Lawrence Wittner is professor of history emeritus at SUNY/Albany and executive secretary of the Albany County Central Federation of Labor, AFL-CIO. His latest book is a satirical novel about university corporatization and rebellion, What’s Going On at UAardvark?

This article originally appeared in the Labor Day 2016 issue of the Democratic Left magazine.

Individually signed posts do not necessarily reflect the views of DSA as an organization or its leadership. Democratic Left blog post submission guidelines can be found here.

Data Security for DSA Members

June 27, 2017

Ack! I googled myself and didn't like what I found!

WHAT: A DSA Webinar about "Doxing"

We're proud of our organizing, and chapter work is transparent for both political and practical reasons. However, there are basic precautions you can take in this time of rapid DSA growth to protect your privacy.

Key Wiki is a website that meticulously documents DSA activity and posts it for the world to see. If you're an active DSA member, likely your name is on their website. This is an example of "doxing".

As DSA becomes larger, more visible, and more powerful, we might expect that more websites like this will pop up, and more of our members' information might be posted publicly on the web.

Join a live webinar on Tuesday, June 27 with data security expert Alison Macrina, to learn:

  1. what is doxing? with examples and ways to prevent it
  2. how to keep your passwords strong and your data secure
  3. where to find your personal info on the internet and how to get it removed
  4. social media best practices for DSA organizers
  5. what to do if you've already been doxed

Zoom Link:

Call-in Info: +1 408 638 0968
Meeting ID: 917 327 6528

Introduction to Socialist Feminism Call

June 27, 2017
· 77 rsvps

Join DSA activist Judith Gardiner to explore “socialist feminism.” How does it differ from other forms of feminism? How and when did it develop? What does it mean for our activism? 9 pm ET, 8 pm CT, 7 pm MT, 6 pm PT.

Introduction to Democratic Socialism

July 06, 2017
· 17 rsvps

Join Rahel Biru, NYC DSA co-chair, and Joseph Schwartz, DSA Vice-Chair, on this webinar for an overview of what we in Democratic Socialists of America mean when we talk about "socialism," "capitalism" and the goals of the socialist movement.  8 PM ET; 7 PM CT; 6 PM MT; 5 PM PT.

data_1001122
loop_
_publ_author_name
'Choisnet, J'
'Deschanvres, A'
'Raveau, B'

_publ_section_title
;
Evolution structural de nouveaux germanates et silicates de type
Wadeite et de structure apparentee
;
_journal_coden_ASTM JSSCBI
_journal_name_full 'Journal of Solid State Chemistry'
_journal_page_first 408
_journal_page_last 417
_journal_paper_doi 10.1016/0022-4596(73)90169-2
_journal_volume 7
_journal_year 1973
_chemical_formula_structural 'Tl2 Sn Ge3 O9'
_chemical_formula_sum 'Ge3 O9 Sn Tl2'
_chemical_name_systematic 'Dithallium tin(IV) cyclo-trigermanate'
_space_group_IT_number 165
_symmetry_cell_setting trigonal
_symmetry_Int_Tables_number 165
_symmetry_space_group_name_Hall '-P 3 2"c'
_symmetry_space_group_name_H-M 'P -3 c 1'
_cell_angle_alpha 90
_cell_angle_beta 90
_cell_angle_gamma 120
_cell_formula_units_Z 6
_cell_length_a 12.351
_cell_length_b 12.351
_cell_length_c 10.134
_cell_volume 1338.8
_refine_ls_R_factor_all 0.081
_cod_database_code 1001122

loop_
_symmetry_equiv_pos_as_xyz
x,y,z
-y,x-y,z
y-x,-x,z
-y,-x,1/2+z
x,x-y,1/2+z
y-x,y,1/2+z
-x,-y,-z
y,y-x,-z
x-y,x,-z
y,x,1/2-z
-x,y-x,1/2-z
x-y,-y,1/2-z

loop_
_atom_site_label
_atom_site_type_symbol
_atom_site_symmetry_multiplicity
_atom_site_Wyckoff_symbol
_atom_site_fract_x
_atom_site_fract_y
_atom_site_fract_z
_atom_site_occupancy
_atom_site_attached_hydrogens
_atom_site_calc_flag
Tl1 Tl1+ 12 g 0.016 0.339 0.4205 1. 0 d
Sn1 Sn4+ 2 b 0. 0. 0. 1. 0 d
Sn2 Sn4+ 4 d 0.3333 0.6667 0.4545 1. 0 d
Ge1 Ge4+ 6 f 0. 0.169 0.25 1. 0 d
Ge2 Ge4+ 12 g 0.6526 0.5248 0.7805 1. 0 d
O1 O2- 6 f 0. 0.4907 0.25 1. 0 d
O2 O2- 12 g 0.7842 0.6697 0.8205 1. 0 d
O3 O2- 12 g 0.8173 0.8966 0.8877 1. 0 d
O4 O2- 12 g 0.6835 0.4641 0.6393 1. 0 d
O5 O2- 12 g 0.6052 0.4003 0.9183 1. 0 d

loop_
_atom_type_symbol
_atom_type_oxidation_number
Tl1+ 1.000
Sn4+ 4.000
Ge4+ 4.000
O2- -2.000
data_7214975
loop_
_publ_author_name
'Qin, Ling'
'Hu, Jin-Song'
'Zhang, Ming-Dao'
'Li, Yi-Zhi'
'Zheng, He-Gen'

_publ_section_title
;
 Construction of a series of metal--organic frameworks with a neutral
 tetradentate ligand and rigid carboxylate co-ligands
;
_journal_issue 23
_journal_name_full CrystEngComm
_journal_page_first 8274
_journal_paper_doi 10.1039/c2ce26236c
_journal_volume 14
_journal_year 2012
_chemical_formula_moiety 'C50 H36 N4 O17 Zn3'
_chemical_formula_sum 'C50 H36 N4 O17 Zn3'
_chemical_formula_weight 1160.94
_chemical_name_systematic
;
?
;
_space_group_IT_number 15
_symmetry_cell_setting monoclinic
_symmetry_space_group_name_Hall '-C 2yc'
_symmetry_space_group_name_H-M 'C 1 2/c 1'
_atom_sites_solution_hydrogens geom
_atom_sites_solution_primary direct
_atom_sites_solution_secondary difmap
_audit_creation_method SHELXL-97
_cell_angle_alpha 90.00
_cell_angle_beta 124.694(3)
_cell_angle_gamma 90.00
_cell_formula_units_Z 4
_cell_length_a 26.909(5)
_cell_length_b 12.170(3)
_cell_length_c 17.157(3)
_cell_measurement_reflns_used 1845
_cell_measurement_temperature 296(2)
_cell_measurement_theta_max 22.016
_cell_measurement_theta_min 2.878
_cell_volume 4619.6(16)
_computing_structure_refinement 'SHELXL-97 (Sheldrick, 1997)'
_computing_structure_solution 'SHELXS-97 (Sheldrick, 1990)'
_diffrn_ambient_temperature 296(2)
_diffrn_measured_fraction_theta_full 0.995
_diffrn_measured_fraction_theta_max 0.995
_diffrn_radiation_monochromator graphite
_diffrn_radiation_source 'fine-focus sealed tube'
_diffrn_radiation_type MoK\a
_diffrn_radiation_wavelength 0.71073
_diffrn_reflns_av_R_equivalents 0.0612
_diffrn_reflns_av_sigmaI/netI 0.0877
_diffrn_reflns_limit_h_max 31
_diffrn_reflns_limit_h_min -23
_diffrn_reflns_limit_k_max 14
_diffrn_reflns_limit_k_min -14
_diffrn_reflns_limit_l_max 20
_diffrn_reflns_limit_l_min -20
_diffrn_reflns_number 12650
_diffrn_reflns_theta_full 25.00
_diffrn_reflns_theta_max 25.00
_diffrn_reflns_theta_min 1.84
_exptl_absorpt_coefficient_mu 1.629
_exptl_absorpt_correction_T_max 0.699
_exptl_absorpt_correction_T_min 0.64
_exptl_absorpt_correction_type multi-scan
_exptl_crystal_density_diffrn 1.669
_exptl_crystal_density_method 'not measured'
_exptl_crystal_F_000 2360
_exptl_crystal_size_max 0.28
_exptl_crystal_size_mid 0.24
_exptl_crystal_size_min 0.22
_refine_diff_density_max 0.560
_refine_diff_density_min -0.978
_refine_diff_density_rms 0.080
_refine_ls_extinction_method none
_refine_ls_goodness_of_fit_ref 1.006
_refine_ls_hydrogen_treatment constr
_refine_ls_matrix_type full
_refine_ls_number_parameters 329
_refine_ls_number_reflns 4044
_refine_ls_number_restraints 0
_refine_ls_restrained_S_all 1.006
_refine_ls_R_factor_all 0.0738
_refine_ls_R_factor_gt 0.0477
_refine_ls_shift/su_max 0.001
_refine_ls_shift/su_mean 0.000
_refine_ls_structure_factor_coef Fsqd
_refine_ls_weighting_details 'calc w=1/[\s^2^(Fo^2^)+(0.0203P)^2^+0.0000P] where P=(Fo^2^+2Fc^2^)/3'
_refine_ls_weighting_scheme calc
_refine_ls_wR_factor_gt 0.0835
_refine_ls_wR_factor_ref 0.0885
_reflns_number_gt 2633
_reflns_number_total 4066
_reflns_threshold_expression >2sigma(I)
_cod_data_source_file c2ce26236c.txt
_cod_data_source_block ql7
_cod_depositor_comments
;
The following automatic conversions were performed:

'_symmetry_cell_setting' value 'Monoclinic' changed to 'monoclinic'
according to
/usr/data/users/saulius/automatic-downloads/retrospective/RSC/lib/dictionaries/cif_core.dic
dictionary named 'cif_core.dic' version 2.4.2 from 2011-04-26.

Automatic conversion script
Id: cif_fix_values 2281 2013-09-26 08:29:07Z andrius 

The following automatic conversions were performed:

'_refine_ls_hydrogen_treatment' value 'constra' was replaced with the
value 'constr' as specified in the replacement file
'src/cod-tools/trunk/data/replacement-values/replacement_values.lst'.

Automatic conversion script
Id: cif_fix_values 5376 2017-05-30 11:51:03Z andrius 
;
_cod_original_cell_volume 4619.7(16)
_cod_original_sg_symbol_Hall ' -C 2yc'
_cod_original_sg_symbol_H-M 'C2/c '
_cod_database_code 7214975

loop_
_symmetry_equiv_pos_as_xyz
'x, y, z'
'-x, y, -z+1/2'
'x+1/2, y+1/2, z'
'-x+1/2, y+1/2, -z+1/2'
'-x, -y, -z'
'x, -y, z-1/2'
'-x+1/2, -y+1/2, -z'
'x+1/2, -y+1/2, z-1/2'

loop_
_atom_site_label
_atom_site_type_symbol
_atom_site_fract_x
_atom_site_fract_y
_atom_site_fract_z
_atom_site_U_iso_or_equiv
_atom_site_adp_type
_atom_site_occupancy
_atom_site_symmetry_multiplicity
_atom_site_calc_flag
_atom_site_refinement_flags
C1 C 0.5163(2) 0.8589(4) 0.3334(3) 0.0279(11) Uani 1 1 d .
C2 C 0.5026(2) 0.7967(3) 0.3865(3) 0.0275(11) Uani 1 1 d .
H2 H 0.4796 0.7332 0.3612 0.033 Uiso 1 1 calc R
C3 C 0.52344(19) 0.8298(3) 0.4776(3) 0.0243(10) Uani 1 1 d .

1. This webinar is free for any DSA member in good standing.
  2. You need a computer with good internet access.
  3. Your computer must have headphones (preferred) or speakers; you can speak thru a mic or use chat to "speak".
  4. If you have questions, contact Joseph Schwartz,
  5. If you have technical questions, contact Tony Schmitt,, 608-355-6568.

DSA New Member Orientation Call

July 09, 2017
· 2 rsvps

You've joined DSA - Great. Now register for this New Member Orientation call and find out more about our politics and our vision.  And, most importantly, how you can become involved.  9 PM ET; 8 PM CT; 7 PM MT; 6 PM PT.

Running for the National Political Committee

July 11, 2017
· 4 rsvps

Join this call to hear a presentation and ask questions about the role, duties and time commitment of a member of DSA's National Political Committee. In the meantime, check out the information already on our website about the NPC.

Film Discussion: Pride

September 10, 2017
· 12 rsvps

Join DSA members Eric Brasure and Brendan Hamill to discuss the British film Pride (2014). It’s 1984, British coal miners are on strike, and a group of gays and lesbians in London bring the queer community together to support the miners in their fight. Based on the true story of Lesbians and Gays Support the Miners. The film is available for rent on YouTube, Amazon, and iTunes. 8 ET/7 CT/6 MT/5 PT.

Film Discussion: Union Maids

September 24, 2017
· 11 rsvps


Join DSA member and labor historian Susan Hirsch in discussing Union Maids (1976). Nominated for an Academy Award, this documentary follows three Chicago labor organizers (Kate Hyndman, Stella Nowicki, and Sylvia Woods) active beginning in the 1930s. The filmmakers were members of the New American Movement (a precursor of DSA), and the late Vicki Starr (aka Stella Nowicki) was a longtime member of Chicago DSA and the Chicago Women's Liberation Union. It’s available free on YouTube, though sound quality is poor. 8ET/7CT/6MT/5PT.